Location: Systematic Entomology LaboratoryTitle: Invasion of Nipponaclerda biwakoensis (Hemiptera: Aclerdidae) and associated Phragmites australis dieback in southern Louisiana, U.S.A
|KNIGHT, IAN - Louisiana State University|
|WILSON, BLAKE - Louisiana State University|
|GILL, MADELINE - Louisiana State University|
|AVELES, LESLIE - Louisiana State University|
|CRONIN, JAMES - Louisiana State University|
|NYMAN, JOHN - Louisiana State University|
|SCOTT, A. - Louisiana State University|
|DIAZ, RODRIGO - Louisiana State University|
Submitted to: Biological Invasions
Publication Type: Peer Reviewed Journal
Publication Acceptance Date: 1/12/2018
Publication Date: 5/15/2018
Citation: Knight, I.A., Wilson, B.E., Gill, M., Aveles, L., Cronin, J.T., Nyman, J.A., Schneider, S.A., Scott, A., Diaz, R. 2018. Invasion of Nipponaclerda biwakoensis (Hemiptera: Aclerdidae) and associated Phragmites australis dieback in southern Louisiana, U.S.A. Biological Invasions. 20(10):2739-2744. https://doi.org/10.1007/s10530-018-1749-5.
Interpretive Summary: Many scale insects are recognized as highly invasive pests, responsible for billions of dollars of annual agricultural losses resulting from direct damage to plants and associated management costs. A newly invasive species of scale insect from Asia is causing high levels of die-off in reed grasses along the Louisiana coast. The loss of these reeds can be incredibly damaging, with the potential to impact erosion, water quality, natural ecosystems, and even the oil industry - since these grasses reduce wave action in an area of the gulf where underwater drilling occurs. This article is the first report of the establishment of this species in the United States, with a discussion of ongoing research efforts to understand and mitigate the impact of this new invasive species.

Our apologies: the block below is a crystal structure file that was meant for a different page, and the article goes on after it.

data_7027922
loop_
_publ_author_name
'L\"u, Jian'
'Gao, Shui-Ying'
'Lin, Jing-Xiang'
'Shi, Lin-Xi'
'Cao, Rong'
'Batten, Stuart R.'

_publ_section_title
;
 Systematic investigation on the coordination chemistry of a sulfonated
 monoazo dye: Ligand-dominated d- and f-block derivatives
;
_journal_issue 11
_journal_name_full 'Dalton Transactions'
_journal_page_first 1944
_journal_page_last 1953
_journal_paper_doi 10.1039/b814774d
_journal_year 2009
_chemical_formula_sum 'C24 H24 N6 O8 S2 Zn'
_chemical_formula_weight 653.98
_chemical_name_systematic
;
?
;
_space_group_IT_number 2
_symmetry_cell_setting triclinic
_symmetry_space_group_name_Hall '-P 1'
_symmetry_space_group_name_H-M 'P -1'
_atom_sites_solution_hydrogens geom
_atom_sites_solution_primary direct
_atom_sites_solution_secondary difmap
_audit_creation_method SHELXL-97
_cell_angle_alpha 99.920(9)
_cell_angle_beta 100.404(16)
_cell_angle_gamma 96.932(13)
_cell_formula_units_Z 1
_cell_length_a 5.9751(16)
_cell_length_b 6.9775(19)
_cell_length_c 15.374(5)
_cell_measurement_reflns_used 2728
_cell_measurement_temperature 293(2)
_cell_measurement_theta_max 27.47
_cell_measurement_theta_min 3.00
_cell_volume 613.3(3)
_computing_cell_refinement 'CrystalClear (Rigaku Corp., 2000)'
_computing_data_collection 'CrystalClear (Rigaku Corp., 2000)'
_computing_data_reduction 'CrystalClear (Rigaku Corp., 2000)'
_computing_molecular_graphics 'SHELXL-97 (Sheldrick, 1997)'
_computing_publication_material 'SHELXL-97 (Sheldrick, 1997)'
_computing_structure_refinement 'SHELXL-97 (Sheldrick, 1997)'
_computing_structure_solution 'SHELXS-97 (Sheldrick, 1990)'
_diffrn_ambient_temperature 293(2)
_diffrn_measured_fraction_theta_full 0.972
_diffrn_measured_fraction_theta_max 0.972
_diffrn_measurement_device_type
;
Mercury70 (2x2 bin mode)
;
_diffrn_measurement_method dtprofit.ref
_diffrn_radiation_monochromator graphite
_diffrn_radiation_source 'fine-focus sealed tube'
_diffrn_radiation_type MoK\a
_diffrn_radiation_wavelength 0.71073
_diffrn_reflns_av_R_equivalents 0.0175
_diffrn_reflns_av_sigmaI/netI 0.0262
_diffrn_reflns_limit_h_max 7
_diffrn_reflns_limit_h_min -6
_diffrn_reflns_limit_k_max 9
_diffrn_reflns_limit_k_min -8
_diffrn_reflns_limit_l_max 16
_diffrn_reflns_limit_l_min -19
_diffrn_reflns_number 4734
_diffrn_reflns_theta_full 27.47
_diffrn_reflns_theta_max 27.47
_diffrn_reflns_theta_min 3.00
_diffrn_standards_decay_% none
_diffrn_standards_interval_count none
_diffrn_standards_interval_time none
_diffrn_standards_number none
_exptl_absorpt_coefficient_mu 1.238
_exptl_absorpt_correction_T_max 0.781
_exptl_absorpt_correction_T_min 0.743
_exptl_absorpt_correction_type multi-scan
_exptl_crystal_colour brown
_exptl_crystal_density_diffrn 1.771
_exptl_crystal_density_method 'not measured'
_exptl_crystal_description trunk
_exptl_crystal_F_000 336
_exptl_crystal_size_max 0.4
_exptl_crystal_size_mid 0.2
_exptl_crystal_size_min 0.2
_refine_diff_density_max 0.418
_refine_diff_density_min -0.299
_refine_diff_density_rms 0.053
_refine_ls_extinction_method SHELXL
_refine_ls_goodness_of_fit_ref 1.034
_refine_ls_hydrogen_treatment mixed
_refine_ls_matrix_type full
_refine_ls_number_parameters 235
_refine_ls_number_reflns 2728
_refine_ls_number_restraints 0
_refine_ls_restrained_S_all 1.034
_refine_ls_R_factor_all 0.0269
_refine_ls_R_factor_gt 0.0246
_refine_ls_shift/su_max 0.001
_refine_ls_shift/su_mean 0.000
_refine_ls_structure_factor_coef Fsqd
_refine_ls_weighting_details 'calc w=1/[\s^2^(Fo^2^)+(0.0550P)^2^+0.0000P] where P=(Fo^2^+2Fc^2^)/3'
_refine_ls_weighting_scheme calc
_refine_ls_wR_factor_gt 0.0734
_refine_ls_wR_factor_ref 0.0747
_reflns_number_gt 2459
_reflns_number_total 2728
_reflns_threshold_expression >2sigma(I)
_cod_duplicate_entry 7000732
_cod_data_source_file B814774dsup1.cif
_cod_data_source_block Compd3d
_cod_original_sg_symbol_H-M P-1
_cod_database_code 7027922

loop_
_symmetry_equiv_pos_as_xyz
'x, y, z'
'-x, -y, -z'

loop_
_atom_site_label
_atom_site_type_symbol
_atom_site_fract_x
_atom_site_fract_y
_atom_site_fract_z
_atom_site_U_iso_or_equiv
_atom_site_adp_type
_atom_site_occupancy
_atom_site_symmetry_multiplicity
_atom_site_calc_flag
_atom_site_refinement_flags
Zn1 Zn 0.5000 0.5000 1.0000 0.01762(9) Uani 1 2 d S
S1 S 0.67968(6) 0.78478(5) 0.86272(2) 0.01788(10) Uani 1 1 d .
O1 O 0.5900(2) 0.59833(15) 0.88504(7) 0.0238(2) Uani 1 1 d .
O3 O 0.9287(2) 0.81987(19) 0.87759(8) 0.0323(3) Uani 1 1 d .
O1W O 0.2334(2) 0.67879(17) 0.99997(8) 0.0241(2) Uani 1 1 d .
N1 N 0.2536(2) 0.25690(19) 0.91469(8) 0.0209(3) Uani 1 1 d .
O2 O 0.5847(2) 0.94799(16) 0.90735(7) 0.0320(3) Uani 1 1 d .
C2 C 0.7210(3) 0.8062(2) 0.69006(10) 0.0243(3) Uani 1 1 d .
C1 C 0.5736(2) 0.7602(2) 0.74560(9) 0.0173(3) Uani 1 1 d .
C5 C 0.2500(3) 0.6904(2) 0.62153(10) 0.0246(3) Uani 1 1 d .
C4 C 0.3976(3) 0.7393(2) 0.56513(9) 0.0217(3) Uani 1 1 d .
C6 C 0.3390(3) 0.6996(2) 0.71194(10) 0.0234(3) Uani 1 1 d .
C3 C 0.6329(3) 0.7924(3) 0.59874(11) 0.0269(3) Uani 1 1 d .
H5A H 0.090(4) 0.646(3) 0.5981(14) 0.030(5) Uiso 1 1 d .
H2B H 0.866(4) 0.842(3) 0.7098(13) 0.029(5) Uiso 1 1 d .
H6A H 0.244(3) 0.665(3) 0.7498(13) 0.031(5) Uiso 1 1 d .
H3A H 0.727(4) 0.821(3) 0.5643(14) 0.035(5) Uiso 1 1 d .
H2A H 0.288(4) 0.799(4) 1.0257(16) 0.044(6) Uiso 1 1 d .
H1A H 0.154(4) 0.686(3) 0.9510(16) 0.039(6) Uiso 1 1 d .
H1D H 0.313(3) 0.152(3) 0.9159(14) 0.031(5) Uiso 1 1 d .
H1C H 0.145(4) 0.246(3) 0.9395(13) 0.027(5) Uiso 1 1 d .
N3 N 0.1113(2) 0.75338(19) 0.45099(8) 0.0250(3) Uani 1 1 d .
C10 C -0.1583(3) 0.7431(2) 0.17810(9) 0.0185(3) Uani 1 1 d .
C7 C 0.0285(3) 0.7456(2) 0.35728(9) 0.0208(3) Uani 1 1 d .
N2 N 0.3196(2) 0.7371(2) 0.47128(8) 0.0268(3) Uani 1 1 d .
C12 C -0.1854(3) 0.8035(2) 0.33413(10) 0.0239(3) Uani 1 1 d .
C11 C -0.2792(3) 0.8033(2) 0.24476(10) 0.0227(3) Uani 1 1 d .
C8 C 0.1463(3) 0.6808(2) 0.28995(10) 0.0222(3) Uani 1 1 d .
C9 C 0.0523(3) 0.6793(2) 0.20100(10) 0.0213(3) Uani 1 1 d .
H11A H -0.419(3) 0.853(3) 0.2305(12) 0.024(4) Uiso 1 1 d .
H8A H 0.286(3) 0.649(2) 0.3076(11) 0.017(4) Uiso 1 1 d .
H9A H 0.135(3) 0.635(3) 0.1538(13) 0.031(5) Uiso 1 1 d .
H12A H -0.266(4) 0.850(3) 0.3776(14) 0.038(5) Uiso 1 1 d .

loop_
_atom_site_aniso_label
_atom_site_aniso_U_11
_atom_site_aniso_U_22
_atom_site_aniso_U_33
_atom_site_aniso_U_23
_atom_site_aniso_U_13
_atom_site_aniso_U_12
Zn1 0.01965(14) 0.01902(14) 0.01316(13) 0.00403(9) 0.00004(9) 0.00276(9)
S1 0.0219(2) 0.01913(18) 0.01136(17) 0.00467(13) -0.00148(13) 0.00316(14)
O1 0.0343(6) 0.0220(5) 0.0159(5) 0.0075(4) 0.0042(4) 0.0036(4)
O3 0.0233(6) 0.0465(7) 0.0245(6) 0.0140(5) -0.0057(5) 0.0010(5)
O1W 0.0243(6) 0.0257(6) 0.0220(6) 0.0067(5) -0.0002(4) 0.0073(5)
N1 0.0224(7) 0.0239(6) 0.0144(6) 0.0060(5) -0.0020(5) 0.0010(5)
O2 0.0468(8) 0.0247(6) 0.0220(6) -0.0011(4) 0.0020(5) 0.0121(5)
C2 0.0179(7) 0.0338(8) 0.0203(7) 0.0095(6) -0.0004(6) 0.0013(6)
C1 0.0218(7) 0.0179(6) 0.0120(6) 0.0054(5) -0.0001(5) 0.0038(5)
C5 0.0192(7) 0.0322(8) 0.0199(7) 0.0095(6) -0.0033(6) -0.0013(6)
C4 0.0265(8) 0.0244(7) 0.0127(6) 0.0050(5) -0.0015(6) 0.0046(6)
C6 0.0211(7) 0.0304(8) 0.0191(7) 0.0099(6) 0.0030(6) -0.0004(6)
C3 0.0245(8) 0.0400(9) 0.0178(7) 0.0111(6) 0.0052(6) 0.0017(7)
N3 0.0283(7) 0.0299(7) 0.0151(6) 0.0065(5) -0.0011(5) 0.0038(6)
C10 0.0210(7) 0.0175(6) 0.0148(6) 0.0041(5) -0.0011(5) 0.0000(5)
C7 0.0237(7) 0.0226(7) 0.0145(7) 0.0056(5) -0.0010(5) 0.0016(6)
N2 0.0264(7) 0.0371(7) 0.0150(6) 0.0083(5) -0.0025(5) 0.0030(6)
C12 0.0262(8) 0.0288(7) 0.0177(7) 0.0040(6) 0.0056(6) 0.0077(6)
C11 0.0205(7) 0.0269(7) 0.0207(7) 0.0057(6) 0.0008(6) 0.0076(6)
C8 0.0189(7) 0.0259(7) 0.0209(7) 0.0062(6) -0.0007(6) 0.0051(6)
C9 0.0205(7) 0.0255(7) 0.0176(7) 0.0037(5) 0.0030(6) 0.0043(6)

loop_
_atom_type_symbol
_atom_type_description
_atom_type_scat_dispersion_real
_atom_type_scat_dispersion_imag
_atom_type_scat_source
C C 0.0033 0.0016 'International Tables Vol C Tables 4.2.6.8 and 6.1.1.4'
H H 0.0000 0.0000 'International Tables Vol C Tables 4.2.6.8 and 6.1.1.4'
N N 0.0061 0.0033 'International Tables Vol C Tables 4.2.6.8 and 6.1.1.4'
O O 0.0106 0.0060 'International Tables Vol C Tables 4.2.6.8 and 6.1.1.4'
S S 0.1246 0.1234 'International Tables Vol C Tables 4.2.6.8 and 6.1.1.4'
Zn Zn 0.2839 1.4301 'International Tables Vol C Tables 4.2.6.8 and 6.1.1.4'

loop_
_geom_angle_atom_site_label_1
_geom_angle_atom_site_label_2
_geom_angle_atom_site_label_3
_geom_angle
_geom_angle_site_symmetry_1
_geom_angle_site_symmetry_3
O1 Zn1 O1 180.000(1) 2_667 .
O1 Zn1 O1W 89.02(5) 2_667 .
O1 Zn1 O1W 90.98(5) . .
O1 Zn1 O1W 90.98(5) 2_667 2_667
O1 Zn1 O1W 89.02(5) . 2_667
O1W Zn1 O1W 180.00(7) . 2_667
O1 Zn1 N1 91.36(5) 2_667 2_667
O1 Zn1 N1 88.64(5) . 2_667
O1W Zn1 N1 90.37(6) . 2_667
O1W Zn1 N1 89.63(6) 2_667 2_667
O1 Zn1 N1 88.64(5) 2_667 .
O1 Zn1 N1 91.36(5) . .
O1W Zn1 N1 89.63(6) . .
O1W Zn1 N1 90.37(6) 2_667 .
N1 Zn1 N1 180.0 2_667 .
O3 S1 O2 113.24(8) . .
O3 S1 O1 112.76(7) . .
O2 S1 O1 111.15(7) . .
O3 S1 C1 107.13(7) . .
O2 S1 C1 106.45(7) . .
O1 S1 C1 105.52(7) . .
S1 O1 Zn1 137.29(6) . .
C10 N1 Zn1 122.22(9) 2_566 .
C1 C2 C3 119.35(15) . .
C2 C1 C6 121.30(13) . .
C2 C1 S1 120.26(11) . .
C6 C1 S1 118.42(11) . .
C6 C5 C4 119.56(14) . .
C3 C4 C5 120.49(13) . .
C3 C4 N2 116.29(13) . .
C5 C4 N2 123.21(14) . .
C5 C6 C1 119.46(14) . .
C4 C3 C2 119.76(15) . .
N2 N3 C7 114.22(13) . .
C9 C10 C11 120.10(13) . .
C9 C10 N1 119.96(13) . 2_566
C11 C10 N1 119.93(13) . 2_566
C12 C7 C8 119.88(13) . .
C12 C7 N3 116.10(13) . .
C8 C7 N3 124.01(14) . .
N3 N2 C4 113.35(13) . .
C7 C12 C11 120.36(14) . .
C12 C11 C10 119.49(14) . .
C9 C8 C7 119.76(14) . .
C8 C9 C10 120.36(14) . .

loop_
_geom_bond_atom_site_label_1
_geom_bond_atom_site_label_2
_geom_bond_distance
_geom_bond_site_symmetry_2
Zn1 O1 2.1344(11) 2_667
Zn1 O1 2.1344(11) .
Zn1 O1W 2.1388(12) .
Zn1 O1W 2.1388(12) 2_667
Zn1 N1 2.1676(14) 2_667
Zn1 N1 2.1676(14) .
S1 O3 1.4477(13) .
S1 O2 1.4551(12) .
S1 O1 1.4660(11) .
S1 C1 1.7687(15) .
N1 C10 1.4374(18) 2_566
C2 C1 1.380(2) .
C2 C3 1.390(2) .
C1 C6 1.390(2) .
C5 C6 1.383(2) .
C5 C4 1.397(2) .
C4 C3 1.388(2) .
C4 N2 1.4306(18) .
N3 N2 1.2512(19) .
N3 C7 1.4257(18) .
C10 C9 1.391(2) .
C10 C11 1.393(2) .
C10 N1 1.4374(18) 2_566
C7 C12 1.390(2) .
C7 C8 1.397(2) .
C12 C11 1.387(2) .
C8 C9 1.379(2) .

Technical Abstract: Common reed, Phragmites australis (Cav.) Trin. Ex Steud., is the dominant emergent vegetation in the lower Mississippi River Delta (MRD), Louisiana, USA and is comprised primarily of introduced lineages of different phylogeographic origins. Dense stands of P. australis are important for protecting marsh soils from wave action and storm surges. In the Fall of 2016, while investigating symptoms of die-back of Phragmites stands in the lower marsh, a non-native scale was found infesting affected stands in high densities. Identified as Nipponaclerda biwakoensis (Kuwana) (Hemiptera: Aclerdidae), the scale was well established across the lower MRD. This report represents the first recorded population of Nipponaclerda biwakoensis in North America. Intriguingly, there are noticeable differences in die-back and in scale densities among different lineages of Phragmites in the MRD, with stands of the well-known European invasive lineage appearing healthier and having lower scale densities than other Phragmites lineages. Given its apparent relationship with the die-back syndrome, the scale may have serious implications for the health and stability of Phragmites marsh communities across coastal Louisiana. Efforts are currently underway to investigate the role of the scale and other abiotic stressors in the die-backs and potential management solutions.